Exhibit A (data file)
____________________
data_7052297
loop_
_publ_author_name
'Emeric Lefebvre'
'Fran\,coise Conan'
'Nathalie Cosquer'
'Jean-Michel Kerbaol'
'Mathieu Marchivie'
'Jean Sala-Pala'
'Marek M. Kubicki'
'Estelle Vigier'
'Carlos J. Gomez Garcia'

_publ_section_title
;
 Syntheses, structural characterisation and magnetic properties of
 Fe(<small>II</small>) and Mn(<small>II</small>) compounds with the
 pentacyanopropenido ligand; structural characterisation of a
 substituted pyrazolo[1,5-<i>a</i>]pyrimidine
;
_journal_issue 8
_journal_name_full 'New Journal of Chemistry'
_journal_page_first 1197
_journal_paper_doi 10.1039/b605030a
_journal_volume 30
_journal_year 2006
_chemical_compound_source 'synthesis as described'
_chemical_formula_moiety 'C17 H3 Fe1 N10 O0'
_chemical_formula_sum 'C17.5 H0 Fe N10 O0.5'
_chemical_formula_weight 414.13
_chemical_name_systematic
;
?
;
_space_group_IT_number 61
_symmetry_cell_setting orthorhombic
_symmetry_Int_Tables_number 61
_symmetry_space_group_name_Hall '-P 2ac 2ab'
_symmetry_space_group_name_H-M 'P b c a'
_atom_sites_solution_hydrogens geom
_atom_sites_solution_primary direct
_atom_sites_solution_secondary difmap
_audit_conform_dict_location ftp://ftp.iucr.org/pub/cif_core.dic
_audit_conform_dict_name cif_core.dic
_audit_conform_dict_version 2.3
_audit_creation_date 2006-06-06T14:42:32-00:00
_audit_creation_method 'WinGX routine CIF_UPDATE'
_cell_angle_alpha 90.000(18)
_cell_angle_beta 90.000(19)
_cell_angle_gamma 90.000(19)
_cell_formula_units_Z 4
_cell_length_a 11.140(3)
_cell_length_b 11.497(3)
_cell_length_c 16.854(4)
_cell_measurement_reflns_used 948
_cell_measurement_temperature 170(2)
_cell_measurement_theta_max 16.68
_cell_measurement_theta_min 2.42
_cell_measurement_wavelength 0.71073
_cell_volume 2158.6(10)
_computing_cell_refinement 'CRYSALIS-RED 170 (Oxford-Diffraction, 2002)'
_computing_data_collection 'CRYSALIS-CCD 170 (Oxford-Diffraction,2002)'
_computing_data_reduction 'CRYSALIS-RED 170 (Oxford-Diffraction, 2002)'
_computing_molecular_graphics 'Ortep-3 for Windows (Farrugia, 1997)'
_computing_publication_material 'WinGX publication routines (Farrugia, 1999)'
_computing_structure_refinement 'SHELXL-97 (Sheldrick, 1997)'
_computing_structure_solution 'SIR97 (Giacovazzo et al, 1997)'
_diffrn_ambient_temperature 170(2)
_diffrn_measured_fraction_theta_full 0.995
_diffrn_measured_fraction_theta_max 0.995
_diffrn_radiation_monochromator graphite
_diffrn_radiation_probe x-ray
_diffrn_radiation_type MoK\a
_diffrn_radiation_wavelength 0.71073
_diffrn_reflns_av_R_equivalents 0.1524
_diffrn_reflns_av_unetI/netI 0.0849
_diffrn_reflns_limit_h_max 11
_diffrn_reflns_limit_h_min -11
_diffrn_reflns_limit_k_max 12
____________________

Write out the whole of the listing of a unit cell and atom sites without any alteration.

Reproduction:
data_7052297
loop_
_publ_author_name
'Emeric Lefebvre'
'Fran\,coise Conan'
'Nathalie Cosquer'
'Jean-Michel Kerbaol'
'Mathieu Marchivie'
'Jean Sala-Pala'
'Marek M. Kubicki'
'Estelle Vigier'
'Carlos J. Gomez Garcia'

_publ_section_title
;
 Syntheses, structural characterisation and magnetic properties of
 Fe(<small>II</small>) and Mn(<small>II</small>) compounds with the
 pentacyanopropenido ligand; structural characterisation of a
 substituted pyrazolo[1,5-<i>a</i>]pyrimidine
;
_journal_issue 8
_journal_name_full 'New Journal of Chemistry'
_journal_page_first 1197
_journal_paper_doi 10.1039/b605030a
_journal_volume 30
_journal_year 2006
_chemical_compound_source 'synthesis as described'
_chemical_formula_moiety 'C17 H3 Fe1 N10 O0'
_chemical_formula_sum 'C17.5 H0 Fe N10 O0.5'
_chemical_formula_weight 414.13
_chemical_name_systematic
;
?
;
_space_group_IT_number 61
_symmetry_cell_setting orthorhombic
_symmetry_Int_Tables_number 61
_symmetry_space_group_name_Hall '-P 2ac 2ab'
_symmetry_space_group_name_H-M 'P b c a'
_atom_sites_solution_hydrogens geom
_atom_sites_solution_primary direct
_atom_sites_solution_secondary difmap
_audit_conform_dict_location ftp://ftp.iucr.org/pub/cif_core.dic
_audit_conform_dict_name cif_core.dic
_audit_conform_dict_version 2.3
_audit_creation_date 2006-06-06T14:42:32-00:00
_audit_creation_method 'WinGX routine CIF_UPDATE'
_cell_angle_alpha 90.000(18)
_cell_angle_beta 90.000(19)
_cell_angle_gamma 90.000(19)
_cell_formula_units_Z 4
_cell_length_a 11.140(3)
_cell_length_b 11.497(3)
_cell_length_c 16.854(4)
_cell_measurement_reflns_used 948
_cell_measurement_temperature 170(2)
_cell_measurement_theta_max 16.68
_cell_measurement_theta_min 2.42
_cell_measurement_wavelength 0.71073
_cell_volume 2158.6(10)
_computing_cell_refinement 'CRYSALIS-RED 170 (Oxford-Diffraction, 2002)'
_computing_data_collection 'CRYSALIS-CCD 170 (Oxford-Diffraction,2002)'
_computing_data_reduction 'CRYSALIS-RED 170 (Oxford-Diffraction, 2002)'
_computing_molecular_graphics 'Ortep-3 for Windows (Farrugia, 1997)'
_computing_publication_material 'WinGX publication routines (Farrugia, 1999)'
_computing_structure_refinement 'SHELXL-97 (Sheldrick, 1997)'
_computing_structure_solution 'SIR97 (Giacovazzo et al, 1997)'
_diffrn_ambient_temperature 170(2)
_diffrn_measured_fraction_theta_full 0.995
_diffrn_measured_fraction_theta_max 0.995
_diffrn_radiation_monochromator graphite
_diffrn_radiation_probe x-ray
_diffrn_radiation_type MoK\a
_diffrn_radiation_wavelength 0.71073
_diffrn_reflns_av_R_equivalents 0.1524
_diffrn_reflns_av_unetI/netI 0.0849
_diffrn_reflns_limit_h_max 11
_diffrn_reflns_limit_h_min -11
_diffrn_reflns_limit_k_max 12